What are Project Life cards? Project Life is a commercial product developed by designer Becky Higgins intended to make scrapbooking and related memory crafts easier and less time consuming, and to relate the activity to living well and positive personal goals. Pocket scrapbooking is a generic term for using clear pocket album pages to organize cards and various paper items. Like a lot of people, I picked up the modern form of the hobby of scrapbooking in the 1990s. When I first heard of pocket scrapbooking I was intrigued and purchased some cards to use in conjunction with with my “conventional” scrapbook pages and also in other paper crafts.
Several years ago I purchased the Project Life Cinnamon Core Kit and the Road Trip Theme Pack. These sets featured lots of colors I used a lot, and graphic themes that were complementary to a number of products I already owned.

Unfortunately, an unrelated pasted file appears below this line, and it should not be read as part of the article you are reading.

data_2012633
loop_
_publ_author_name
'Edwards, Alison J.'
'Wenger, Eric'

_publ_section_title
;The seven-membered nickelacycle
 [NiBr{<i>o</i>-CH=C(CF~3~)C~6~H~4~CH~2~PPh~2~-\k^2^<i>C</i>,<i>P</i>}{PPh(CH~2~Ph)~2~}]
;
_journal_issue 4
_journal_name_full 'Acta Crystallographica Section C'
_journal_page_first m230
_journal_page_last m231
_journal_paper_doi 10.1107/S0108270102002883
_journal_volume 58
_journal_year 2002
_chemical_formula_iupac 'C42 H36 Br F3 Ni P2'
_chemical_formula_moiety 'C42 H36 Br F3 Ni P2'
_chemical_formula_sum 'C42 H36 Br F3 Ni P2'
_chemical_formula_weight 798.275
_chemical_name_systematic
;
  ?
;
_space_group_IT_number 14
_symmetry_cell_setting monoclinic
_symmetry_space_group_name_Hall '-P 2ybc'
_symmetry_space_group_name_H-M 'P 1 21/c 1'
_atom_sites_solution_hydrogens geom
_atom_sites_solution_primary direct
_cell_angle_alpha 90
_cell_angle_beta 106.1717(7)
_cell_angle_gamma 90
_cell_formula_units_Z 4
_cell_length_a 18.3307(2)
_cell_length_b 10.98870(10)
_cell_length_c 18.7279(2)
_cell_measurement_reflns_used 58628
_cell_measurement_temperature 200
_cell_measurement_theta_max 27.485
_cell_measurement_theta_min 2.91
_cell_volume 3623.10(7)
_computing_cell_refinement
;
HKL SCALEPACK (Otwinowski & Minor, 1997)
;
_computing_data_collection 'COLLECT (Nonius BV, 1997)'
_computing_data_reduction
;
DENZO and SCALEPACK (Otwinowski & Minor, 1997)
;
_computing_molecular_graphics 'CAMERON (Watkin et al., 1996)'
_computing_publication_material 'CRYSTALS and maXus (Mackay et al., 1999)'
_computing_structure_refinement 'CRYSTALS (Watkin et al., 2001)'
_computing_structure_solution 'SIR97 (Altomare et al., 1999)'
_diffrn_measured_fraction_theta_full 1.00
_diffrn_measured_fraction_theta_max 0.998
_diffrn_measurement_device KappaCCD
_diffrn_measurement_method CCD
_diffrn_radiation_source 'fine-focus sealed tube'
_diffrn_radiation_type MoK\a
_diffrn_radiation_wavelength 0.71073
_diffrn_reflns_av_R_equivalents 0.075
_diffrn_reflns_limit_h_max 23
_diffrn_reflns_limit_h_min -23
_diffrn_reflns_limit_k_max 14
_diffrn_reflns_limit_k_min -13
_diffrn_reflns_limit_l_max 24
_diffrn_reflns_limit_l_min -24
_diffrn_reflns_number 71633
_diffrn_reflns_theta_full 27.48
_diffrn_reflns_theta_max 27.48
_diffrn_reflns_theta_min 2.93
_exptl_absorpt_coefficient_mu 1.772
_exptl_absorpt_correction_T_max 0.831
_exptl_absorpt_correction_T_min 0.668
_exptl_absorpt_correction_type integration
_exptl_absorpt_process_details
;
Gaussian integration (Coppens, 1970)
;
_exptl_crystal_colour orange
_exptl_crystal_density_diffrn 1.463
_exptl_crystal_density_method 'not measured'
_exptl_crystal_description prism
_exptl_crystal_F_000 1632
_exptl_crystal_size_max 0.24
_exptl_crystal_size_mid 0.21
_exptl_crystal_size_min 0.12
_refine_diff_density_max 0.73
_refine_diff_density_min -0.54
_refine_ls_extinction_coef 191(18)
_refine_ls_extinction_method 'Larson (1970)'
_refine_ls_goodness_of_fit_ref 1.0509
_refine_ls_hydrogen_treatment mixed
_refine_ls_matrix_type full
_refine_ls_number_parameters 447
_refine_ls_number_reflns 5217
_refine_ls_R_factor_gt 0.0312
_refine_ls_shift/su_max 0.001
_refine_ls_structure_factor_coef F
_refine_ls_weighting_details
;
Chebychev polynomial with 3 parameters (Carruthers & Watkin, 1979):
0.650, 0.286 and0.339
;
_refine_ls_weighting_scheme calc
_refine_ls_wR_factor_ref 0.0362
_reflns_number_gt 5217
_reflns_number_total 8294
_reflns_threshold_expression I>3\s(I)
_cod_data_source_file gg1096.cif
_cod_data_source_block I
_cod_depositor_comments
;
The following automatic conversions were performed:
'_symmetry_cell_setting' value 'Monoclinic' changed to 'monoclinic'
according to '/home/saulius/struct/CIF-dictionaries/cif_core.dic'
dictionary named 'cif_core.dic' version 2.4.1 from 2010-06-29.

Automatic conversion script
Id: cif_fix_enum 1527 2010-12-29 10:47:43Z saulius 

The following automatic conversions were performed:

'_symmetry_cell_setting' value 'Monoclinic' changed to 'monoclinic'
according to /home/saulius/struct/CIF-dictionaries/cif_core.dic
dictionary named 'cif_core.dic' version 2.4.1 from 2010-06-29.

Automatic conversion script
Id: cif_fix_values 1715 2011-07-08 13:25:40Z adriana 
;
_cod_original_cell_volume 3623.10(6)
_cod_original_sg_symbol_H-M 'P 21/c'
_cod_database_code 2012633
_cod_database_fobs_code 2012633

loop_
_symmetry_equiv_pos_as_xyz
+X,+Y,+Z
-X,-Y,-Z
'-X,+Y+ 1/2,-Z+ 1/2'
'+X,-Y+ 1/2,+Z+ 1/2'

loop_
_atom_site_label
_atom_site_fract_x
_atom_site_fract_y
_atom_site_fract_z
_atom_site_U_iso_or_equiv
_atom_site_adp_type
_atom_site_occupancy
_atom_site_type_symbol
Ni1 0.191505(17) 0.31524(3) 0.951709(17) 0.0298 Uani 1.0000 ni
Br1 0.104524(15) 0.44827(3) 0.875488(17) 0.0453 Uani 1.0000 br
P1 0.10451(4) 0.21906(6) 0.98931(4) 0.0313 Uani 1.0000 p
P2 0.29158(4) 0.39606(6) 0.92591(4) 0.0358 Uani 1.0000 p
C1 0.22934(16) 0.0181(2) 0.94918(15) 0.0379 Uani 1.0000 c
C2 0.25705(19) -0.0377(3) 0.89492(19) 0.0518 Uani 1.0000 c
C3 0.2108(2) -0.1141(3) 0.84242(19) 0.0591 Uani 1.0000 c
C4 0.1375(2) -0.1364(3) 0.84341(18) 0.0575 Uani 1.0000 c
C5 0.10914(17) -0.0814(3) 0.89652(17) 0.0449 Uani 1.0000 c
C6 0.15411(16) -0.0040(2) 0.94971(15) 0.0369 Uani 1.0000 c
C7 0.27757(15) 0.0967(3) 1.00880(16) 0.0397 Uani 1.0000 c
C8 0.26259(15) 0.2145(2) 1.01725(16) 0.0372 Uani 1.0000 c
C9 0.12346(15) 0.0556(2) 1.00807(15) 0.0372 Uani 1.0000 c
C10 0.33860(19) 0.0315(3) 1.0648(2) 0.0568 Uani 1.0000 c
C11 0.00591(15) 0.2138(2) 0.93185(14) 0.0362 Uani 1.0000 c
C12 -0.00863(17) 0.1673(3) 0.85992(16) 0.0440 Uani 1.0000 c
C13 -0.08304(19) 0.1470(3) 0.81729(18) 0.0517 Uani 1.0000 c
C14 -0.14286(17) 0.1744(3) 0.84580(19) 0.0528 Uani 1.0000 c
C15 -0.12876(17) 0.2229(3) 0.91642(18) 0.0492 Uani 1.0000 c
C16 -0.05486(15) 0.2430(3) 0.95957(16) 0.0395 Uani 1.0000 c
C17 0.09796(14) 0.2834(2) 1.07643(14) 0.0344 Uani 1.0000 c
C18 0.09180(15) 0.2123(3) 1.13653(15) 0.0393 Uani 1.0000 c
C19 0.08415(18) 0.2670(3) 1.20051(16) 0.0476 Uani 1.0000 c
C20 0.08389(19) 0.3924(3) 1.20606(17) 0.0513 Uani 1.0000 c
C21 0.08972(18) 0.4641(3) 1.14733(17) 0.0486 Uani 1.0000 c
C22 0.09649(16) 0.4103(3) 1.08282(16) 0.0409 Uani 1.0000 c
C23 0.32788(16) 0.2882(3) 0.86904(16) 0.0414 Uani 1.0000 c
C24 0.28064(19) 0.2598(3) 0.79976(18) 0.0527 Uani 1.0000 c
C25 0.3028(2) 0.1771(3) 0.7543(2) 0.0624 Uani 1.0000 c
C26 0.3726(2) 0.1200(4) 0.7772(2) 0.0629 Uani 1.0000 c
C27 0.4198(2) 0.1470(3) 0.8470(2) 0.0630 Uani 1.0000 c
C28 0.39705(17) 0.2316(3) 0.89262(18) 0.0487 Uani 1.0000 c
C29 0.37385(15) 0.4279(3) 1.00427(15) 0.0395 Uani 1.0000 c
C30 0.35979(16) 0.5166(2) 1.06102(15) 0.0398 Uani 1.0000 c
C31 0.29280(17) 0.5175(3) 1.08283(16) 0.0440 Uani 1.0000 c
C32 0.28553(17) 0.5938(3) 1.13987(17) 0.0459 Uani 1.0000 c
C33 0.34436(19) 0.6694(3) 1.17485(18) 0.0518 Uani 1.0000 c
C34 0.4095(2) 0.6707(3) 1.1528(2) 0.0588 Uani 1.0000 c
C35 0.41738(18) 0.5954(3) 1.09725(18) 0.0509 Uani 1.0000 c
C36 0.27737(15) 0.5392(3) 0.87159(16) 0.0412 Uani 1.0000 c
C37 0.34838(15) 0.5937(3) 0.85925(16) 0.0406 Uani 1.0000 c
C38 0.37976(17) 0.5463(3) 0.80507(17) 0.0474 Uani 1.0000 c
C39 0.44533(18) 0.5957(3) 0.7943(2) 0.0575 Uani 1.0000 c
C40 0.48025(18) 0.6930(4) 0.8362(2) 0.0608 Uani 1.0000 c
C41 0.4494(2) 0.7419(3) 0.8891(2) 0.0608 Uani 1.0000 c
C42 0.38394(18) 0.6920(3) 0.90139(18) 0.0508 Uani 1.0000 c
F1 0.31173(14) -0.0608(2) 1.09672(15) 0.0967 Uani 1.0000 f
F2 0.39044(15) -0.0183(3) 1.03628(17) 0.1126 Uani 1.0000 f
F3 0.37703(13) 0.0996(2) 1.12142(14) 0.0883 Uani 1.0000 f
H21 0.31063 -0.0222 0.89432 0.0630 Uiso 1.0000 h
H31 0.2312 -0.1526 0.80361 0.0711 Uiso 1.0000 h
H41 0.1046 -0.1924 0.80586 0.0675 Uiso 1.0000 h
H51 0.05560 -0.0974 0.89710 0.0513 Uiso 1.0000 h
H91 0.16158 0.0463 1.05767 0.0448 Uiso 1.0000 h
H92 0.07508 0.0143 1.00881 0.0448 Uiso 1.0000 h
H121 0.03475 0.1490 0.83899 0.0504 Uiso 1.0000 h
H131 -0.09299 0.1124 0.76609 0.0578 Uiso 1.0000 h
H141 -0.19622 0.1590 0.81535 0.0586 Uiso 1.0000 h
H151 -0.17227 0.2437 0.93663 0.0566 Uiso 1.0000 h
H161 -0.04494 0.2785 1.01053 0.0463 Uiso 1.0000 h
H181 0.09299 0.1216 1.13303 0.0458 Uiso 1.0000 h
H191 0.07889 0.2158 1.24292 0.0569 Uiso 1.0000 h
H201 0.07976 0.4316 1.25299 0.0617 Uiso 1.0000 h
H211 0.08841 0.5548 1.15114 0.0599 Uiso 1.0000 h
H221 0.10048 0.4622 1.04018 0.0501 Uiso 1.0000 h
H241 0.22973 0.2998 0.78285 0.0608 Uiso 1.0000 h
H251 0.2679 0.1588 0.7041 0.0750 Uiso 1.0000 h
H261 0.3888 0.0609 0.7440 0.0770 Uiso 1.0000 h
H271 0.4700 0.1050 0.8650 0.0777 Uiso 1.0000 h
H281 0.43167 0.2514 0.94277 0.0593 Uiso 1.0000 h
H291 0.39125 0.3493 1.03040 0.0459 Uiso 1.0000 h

I’ve used a lot of the cards in scrapbooks and other paper projects over the years but still have a good quantity left. Because some of the Project Life cards feature positive messages and others contain grids or lines to help with journaling or record keeping of various kinds, they are well-suited to use as a base to make self care cards. If you want to make these of course the bases of your cards don’t have to be specifically from Project Life – a variety of products could be used.
One activity that I learned a few years back from a depression support group web page is the acronym G.R.A.P.E.S. It stands for:
Being Gentle with yourself